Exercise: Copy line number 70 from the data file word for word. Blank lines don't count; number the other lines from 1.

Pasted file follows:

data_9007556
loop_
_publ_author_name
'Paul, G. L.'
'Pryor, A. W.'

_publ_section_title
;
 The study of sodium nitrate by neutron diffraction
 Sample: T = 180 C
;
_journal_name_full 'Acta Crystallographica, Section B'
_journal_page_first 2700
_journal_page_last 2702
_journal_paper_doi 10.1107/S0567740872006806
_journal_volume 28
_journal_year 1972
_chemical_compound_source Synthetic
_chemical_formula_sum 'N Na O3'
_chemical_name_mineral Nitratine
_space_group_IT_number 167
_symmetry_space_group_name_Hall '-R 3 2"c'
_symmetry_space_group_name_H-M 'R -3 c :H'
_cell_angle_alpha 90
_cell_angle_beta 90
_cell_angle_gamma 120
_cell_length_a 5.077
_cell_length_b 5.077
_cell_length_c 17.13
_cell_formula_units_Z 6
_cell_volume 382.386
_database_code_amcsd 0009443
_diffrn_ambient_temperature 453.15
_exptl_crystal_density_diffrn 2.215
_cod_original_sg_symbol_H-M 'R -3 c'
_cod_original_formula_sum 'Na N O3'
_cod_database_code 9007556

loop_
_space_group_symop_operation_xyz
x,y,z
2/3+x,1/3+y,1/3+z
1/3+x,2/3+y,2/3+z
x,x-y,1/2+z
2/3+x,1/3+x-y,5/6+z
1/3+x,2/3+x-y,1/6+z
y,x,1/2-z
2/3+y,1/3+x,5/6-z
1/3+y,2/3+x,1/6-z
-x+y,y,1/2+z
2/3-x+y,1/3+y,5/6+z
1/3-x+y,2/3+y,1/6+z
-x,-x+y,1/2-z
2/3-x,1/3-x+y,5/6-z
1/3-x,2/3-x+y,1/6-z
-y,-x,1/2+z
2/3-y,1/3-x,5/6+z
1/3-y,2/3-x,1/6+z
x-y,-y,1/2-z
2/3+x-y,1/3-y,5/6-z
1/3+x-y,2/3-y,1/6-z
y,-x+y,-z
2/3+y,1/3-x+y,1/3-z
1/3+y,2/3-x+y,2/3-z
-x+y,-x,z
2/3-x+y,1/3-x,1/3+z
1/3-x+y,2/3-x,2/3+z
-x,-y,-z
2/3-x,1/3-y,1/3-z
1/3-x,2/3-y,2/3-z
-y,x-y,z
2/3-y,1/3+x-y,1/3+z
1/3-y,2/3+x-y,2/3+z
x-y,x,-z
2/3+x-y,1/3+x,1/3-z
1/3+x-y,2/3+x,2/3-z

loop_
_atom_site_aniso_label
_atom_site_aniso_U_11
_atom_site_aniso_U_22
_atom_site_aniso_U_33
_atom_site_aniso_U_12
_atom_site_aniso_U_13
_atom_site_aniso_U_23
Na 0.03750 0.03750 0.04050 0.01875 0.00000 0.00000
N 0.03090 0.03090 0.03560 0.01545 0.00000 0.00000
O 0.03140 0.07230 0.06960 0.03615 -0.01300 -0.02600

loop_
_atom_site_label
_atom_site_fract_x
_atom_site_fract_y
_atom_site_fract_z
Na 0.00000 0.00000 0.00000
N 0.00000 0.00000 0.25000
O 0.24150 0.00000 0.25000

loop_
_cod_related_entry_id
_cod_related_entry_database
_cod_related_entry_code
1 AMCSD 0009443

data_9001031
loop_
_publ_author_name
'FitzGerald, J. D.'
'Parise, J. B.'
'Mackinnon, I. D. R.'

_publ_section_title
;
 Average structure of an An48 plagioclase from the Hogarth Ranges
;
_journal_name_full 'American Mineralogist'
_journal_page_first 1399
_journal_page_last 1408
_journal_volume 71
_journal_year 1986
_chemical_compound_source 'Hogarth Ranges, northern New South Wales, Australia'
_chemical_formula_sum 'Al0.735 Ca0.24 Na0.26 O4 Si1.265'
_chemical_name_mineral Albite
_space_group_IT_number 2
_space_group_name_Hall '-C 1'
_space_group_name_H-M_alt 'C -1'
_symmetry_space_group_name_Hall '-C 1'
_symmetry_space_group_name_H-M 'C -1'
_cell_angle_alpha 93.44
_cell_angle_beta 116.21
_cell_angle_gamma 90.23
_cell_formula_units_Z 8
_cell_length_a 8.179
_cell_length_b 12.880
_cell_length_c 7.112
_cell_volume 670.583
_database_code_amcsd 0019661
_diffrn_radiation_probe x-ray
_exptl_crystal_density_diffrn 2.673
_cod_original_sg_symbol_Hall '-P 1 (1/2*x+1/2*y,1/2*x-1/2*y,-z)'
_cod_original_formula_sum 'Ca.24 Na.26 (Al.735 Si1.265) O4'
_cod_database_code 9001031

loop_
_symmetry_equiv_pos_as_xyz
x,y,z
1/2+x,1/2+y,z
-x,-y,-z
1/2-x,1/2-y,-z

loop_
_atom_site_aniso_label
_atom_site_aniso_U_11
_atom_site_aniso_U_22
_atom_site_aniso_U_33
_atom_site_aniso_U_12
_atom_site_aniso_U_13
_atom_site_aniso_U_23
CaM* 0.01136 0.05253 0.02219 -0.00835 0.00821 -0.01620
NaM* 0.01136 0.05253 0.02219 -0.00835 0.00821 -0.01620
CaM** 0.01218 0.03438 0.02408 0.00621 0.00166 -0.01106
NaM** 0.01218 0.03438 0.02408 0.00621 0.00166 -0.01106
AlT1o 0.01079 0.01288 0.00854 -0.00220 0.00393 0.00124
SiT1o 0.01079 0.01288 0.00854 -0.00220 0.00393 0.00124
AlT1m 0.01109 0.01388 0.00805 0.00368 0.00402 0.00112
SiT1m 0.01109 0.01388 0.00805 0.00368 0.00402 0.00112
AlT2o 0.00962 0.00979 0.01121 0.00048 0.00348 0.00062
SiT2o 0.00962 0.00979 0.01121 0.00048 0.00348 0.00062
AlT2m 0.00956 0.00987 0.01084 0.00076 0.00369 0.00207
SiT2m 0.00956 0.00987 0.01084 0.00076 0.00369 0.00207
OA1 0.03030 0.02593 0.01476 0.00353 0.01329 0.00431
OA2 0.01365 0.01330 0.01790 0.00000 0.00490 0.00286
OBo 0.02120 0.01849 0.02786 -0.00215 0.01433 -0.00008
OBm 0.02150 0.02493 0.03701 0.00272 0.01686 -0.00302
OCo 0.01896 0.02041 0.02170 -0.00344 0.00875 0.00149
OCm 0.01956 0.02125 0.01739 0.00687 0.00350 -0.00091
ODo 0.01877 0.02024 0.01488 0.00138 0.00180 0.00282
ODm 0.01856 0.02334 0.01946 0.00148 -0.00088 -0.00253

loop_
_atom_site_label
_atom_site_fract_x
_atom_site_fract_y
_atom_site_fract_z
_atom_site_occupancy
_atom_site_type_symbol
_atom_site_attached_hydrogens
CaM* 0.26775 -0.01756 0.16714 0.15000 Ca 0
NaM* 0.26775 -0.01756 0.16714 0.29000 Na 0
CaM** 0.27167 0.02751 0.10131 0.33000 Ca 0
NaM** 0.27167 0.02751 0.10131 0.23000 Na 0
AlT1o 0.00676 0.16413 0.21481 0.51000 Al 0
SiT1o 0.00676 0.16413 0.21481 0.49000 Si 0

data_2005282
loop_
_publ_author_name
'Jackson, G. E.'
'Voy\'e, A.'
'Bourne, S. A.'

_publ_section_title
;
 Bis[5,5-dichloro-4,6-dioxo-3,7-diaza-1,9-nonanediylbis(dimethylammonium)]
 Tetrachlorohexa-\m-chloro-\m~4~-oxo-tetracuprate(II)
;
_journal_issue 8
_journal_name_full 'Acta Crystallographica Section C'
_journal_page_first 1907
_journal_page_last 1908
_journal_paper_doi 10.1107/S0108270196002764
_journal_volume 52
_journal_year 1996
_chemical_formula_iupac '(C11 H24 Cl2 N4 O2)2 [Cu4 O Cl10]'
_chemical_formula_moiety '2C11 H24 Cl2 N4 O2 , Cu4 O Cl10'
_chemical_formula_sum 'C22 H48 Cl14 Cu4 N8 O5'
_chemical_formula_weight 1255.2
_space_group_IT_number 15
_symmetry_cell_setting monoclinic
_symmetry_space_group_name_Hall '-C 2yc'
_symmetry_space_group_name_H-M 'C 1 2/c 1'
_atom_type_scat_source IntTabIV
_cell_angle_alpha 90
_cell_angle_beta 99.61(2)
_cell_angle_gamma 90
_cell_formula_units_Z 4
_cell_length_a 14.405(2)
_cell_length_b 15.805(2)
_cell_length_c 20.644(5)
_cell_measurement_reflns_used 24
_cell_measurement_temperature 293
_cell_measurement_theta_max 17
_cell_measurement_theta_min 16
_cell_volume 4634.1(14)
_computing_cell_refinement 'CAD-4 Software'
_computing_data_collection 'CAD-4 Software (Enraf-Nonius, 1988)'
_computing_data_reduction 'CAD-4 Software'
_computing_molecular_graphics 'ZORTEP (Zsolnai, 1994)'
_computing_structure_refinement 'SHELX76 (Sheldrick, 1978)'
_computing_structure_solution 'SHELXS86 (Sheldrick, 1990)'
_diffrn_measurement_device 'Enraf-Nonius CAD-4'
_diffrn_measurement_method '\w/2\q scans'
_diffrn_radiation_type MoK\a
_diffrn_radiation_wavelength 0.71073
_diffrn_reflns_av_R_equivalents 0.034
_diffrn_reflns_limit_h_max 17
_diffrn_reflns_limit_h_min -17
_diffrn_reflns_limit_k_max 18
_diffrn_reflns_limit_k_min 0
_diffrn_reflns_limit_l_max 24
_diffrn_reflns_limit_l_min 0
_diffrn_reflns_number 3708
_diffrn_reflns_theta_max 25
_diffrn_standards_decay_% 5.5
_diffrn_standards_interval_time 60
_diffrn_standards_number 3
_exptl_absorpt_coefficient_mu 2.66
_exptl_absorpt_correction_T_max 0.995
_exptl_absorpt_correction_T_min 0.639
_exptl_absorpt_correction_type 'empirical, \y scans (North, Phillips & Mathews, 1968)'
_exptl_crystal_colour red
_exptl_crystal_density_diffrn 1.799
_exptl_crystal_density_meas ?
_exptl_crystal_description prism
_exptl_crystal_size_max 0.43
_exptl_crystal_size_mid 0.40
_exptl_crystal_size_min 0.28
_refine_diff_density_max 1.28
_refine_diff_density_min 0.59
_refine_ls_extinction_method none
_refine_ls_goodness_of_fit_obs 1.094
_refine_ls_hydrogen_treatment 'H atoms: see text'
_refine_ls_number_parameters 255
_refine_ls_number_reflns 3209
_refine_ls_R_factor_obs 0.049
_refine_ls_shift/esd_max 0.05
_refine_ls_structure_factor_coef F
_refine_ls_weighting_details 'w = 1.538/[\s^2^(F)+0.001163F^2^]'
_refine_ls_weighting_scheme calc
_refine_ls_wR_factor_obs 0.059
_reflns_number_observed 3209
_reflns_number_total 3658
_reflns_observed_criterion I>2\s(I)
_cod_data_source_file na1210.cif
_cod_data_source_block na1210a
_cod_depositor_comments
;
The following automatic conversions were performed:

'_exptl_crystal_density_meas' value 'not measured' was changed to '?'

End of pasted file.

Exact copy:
2/3-y,1/3+x-y,1/3+z